Rate hikes and new charges show Mundra Port’s ability to dictate terms
Mundra Port, India’s biggest commercial port by volumes and the flagship of Adani Ports and Special Economic Zone Ltd (APSEZ) is surging ahead year after year, but the hike in rates both on marine as well as rail side from April 1 reflects its ability to dictate terms to users on the back of its growing clout in ports.
APSEZ cranked up the rail handling charges at Mundra by double digits from $85 for a loaded 20-foot container to $110 and from $125 for a loaded 40-foot container to $165.
The rail handling charge is on top of the ?7,500 plus GST it began collecting as train access charge on all trains arriving at Mundra port from November 1 last year.
APSEZ also levies a port infrastructure development charge of ?1,400 for a 20-foot container and ?2,700 for a 40-foot container for using the 74 km-long rail line it has built linking Mundra with Adipur on the Indian Railways network for evacuating cargo.
Shipping lines against hike at Mundra
In comparison, state-owned Jawaharlal Nehru Port Trust (JNPT), which Mundra overtook in FY21 to emerge India’s biggest container gateway, doesn’t levy either a train access charge or a port infrastructure development charge.
Shipping lines have opposed the hike in marine charges at Mundra. “We have not accepted the hike,” an executive with a top container line said.
“People talk about Indian container ports being expensive but Mundra was already one of the most expensive even before APSEZ hiked the marine and rail charges from April 1,” a trade source said.
“On the one hand, Indian Railways continue to give a 50 per cent discount in haulage charges for double stack container trains and from April 1 Container Corporation of India (Concor) is giving a 50 per cent discount in empty container haulage for two months. But, on the other, rail handling charges in Mundra have been raised by double digits,” the source said.
APSEZ is using its strong, pan India presence to dictate terms, says industry sources.
For instance, Adani Logistics Ltd recently applied to the Indian Railways seeking concessional haulage charge for running trains from Mundra to Maliya Miyana (about 166 km) and back for transporting mainly Morbi tiles to the port. Short lead traffic such as this is not lucrative for train operators compared to long lead movements.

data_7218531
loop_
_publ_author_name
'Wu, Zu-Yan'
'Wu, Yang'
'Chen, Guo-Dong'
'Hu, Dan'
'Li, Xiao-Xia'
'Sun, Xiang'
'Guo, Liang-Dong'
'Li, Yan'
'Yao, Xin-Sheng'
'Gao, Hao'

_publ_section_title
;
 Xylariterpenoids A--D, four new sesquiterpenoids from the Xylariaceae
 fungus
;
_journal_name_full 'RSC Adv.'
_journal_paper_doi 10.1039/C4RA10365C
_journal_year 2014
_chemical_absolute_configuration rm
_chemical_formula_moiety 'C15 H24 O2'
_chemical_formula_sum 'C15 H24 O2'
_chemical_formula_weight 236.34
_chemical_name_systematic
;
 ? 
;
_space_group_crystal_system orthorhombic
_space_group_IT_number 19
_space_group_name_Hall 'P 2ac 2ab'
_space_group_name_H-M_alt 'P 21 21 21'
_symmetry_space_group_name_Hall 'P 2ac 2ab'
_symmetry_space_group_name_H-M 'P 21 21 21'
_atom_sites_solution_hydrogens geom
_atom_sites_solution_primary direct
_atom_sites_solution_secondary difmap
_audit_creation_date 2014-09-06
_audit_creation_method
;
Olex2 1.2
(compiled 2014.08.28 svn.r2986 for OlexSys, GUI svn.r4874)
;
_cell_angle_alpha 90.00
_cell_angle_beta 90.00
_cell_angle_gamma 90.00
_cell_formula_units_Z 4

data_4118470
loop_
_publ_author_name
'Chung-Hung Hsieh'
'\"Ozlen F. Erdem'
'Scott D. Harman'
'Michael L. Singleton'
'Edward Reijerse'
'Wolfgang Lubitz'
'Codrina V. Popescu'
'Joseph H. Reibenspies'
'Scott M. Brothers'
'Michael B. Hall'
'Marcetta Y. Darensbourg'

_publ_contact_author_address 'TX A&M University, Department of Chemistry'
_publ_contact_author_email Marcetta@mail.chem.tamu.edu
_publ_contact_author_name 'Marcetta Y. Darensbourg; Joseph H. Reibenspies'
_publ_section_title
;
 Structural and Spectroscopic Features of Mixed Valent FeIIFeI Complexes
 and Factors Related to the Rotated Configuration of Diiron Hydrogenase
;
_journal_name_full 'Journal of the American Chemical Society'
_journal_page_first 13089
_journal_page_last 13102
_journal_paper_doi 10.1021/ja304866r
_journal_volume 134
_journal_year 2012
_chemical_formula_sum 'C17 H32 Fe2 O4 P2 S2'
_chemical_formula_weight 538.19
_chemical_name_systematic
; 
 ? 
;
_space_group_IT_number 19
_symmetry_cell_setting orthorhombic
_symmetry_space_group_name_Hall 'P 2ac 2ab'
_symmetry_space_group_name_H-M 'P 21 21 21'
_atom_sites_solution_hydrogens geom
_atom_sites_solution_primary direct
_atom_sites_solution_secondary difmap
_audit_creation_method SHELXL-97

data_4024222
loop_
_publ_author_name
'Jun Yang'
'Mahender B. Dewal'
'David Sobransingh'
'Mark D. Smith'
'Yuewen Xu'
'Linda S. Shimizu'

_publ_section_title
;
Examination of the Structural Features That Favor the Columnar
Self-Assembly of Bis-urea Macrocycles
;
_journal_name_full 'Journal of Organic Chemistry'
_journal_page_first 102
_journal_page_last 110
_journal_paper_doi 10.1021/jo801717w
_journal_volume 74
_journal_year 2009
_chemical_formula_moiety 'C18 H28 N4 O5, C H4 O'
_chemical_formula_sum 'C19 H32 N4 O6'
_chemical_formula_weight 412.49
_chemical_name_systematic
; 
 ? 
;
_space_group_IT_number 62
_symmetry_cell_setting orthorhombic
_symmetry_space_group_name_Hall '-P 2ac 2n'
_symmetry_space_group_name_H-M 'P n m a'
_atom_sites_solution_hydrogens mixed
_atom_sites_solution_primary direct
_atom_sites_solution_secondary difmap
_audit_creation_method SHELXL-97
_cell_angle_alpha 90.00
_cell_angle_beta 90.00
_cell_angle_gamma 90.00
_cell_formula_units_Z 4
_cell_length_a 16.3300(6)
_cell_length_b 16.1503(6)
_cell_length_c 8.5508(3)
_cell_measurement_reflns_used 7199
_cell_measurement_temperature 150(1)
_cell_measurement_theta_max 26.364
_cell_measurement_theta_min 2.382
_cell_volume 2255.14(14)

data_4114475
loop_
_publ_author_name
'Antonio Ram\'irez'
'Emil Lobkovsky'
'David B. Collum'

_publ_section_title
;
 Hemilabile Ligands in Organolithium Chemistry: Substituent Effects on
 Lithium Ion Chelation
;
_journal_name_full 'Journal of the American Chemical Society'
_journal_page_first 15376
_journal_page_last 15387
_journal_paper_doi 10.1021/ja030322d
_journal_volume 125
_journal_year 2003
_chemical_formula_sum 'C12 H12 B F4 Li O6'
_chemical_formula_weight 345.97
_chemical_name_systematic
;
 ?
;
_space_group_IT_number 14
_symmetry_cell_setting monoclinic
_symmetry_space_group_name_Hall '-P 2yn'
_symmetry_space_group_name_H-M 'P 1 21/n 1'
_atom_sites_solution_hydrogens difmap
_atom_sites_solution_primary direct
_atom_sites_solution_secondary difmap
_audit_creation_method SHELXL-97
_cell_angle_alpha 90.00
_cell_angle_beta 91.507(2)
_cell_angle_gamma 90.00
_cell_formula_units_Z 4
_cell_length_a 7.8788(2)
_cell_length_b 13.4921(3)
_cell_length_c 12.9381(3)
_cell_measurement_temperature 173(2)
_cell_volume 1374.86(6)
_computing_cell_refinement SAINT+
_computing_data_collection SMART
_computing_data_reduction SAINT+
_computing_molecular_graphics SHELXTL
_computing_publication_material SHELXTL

“While backing Adani’s proposal, the Railways Ministry decided to offer the same concessional rates to all container train operators looking to ply on this route to ensure a level playing field,” an industry source said.
“But, for all other container train operators, the concessional haulage charge offered by the Indian Railways is nullified by the train access charge and the port infrastructure development charge levied by APSEZ,” he said.
“That’s Adani’s game plan. Because of its large network, APSEZ is in a position to dictate terms,” he said.
The government has been harping on reducing the end-to-end logistic costs. “Ports have to give rates that are competitive. If they dictate terms like this, how will the logistics costs come down,” he asked.
Overall, Mundra port handled 144.4 million tonnes (mt) of cargo in FY21, clocking a growth of 4 per cent on a year-on-year basis.
In containers, Mundra handled 5.65 million twenty-foot equivalent units (TEUs) in FY21, posting a growth of 18 per cent compared to last year.
The cargo volume gap between Mundra port and Deendayal Port Trust (India’s second largest commercial port and the biggest by volumes among the 12 ports owned by the Centre), both located on the Gulf of Kutch, has widened to 28 million tonnes (mt) or more than 23 per cent in FY21. Deendayal handled 117.56 mt.
“The rates at Deendayal Port Trust are cheaper than Mundra. But, the higher rates at Mundra is offset by better facilities, superior services and faster turn-around time compared to Deendayal,” said an official at Deendayal Port Trust.
Source: The Hindu Business Line
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